Nokia has been exploring the potential of the metaverse to benefit workers in far-flung locales, such as beer breweries and airport mechanics in distant areas.
Many people still associate Nokia with mobile device production, but the company has shifted its focus to creating infrastructure that delivers the internet.
According to Nokia Oceania’s CTO Robert Joyce, one of the firm’s objectives is to deliver the metaverse.
Leveraging on the metaverse technology, Nokia has been working with an Australian university to bring a 5G-connected microbrewery to market. Augmented reality (AR) was used in collaboration with researchers at the University of Technology Sydney’s brewery tech lab and those at Dortmund University in Germany.
Nokia has also been exploring the possibility of the metaverse to benefit Cessna aircraft technicians working at outlying airports in South Australia.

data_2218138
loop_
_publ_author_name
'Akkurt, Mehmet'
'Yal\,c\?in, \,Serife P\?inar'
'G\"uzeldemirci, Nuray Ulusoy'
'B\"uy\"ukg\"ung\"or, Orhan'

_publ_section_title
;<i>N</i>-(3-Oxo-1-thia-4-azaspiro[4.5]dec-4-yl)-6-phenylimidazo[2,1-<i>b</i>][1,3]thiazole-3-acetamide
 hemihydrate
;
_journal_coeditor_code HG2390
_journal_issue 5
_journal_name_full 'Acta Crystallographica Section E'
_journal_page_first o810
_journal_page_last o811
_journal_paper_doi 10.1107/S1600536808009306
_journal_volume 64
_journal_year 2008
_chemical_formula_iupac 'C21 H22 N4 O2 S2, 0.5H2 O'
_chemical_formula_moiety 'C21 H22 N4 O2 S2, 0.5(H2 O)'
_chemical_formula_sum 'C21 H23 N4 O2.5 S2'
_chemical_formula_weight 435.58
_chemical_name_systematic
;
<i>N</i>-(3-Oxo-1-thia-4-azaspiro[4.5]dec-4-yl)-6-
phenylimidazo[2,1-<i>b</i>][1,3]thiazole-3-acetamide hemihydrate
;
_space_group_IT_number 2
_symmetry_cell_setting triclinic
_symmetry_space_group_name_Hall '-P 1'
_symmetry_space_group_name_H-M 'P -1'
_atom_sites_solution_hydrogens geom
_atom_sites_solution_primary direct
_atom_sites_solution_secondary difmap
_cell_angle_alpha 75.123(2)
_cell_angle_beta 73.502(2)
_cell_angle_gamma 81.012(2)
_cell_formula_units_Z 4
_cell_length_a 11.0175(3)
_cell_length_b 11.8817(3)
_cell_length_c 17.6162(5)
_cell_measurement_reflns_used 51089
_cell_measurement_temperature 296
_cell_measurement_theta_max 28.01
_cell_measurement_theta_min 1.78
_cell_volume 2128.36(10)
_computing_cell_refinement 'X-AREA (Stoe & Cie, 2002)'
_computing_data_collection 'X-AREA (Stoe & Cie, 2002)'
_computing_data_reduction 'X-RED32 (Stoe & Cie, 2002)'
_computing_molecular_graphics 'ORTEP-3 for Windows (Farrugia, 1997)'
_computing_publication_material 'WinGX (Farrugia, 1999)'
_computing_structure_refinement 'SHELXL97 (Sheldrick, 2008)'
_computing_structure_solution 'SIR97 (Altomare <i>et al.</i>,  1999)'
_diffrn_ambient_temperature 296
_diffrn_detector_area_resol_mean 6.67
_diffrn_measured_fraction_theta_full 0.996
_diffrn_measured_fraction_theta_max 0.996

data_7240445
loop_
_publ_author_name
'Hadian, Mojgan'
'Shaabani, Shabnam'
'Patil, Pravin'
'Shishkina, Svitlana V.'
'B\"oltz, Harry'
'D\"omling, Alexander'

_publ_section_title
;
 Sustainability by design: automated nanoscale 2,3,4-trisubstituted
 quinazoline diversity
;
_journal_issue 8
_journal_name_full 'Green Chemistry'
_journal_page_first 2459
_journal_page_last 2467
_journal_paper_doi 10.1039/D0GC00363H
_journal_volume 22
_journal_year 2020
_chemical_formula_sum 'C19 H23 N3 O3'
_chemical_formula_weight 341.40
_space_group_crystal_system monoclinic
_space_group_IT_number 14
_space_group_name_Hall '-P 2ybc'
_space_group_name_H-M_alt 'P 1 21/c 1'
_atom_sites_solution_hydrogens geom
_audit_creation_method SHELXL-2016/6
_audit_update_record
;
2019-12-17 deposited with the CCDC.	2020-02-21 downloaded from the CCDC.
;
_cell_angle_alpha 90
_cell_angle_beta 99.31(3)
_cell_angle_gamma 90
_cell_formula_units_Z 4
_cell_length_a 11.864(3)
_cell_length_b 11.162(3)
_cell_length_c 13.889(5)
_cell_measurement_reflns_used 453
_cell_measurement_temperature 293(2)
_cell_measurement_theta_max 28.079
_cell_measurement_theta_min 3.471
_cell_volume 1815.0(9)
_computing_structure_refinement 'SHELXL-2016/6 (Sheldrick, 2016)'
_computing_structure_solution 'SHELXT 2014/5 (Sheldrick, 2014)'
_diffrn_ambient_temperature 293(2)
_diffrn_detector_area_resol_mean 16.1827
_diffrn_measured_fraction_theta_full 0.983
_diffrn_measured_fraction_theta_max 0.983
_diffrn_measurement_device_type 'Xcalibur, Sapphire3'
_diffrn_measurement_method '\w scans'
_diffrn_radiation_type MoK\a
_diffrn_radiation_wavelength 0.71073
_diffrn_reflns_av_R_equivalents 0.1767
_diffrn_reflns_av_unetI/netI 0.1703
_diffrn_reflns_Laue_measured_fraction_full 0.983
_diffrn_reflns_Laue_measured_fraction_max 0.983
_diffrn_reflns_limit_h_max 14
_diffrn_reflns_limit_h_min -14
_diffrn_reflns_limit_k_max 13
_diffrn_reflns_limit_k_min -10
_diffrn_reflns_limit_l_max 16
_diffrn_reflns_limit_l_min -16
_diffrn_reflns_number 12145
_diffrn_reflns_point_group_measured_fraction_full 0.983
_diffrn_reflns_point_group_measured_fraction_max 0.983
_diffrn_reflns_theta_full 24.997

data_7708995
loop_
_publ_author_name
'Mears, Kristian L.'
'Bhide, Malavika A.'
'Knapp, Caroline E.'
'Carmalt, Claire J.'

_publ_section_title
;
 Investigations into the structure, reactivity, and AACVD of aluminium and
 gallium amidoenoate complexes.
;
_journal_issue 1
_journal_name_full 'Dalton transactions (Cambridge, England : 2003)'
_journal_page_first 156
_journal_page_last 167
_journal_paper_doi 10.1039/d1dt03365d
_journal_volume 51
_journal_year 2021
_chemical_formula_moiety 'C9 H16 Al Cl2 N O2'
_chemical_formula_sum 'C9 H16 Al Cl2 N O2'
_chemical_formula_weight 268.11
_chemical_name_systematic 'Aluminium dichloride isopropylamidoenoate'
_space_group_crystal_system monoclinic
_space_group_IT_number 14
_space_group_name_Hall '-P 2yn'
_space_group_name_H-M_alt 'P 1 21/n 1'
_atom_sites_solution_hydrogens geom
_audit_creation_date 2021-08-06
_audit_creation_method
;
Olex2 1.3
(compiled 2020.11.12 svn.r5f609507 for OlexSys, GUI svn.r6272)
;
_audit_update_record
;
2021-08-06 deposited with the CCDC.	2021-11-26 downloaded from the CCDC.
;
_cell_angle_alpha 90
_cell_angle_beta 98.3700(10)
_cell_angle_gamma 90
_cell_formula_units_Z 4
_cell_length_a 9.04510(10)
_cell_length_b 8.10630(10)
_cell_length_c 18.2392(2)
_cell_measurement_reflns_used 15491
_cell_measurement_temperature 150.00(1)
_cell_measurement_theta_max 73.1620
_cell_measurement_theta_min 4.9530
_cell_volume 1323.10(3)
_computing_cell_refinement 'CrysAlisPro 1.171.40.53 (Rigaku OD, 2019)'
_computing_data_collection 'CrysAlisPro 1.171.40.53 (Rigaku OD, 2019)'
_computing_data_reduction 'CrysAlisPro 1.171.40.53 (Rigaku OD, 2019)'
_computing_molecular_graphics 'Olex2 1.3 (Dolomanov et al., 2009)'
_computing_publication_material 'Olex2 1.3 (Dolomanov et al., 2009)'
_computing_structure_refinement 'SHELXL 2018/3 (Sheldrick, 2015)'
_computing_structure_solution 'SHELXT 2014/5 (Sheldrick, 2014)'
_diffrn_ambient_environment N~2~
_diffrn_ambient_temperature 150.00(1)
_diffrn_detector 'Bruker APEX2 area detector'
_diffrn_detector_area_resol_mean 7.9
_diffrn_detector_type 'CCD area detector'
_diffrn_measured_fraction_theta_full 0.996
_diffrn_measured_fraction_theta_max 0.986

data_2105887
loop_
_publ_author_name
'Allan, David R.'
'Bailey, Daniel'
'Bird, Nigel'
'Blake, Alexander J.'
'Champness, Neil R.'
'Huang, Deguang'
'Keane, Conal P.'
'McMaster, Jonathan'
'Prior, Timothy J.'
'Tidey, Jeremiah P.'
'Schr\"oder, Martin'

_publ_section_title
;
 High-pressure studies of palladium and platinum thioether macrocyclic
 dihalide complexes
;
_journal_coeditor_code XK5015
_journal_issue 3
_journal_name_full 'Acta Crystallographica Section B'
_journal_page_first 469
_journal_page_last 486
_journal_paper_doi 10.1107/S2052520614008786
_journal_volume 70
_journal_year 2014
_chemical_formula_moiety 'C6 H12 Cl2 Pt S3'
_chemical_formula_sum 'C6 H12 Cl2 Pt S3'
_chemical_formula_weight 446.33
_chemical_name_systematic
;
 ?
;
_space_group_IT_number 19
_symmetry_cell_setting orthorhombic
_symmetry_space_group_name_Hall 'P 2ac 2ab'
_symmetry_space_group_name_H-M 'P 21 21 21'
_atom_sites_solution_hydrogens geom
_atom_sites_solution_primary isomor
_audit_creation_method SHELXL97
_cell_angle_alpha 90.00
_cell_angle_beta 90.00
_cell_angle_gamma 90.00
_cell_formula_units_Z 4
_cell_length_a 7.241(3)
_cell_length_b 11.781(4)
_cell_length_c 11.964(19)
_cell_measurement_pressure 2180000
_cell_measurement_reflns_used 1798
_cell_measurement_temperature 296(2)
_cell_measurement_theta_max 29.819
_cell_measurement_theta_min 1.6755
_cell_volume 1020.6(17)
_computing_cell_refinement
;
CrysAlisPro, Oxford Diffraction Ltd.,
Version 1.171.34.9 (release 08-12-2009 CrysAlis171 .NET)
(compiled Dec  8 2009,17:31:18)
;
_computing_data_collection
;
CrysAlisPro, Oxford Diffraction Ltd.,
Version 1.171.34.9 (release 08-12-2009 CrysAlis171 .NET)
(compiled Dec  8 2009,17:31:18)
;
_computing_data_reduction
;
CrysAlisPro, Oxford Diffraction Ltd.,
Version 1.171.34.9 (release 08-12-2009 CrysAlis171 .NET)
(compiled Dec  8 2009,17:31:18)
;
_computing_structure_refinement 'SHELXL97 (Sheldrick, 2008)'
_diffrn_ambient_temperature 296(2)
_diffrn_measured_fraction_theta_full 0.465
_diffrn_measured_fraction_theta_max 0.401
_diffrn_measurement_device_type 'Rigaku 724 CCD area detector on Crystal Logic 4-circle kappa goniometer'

At the World Economic Forum (WEF) earlier this month, Nokia’s global chief strategy and technology officer Nishant Batra predicted that businesses, rather than consumers, will experience the initial effects of the metaverse.
The industrial #metaverse promises to fundamentally change the way we work, whilst driving productivity, boosting safety, and enabling new levels of flexibility.
Find out more ahead of Davos in this blog from Nokia’s Nishant Batra. ▶️ https://t.co/BiDWssGfm0 @wef #WEF23 pic.twitter.com/d6Jfg5mk2G
— Nokia (@nokia) January 13, 2023
Joyce added that he does not anticipate the “consumer metaverse” to take off before 2030. The industrial metaverse will generate five times as much income as the consumer or business metaverses combined by next year.
When asked about blockchain’s potential role in the future of the metaverse, Joyce expressed confidence that the technology will be crucial in the processing of financial transactions and the transfer of assets. On the other hand, Joyce has stated that he does not think blockchain is essential in all applications.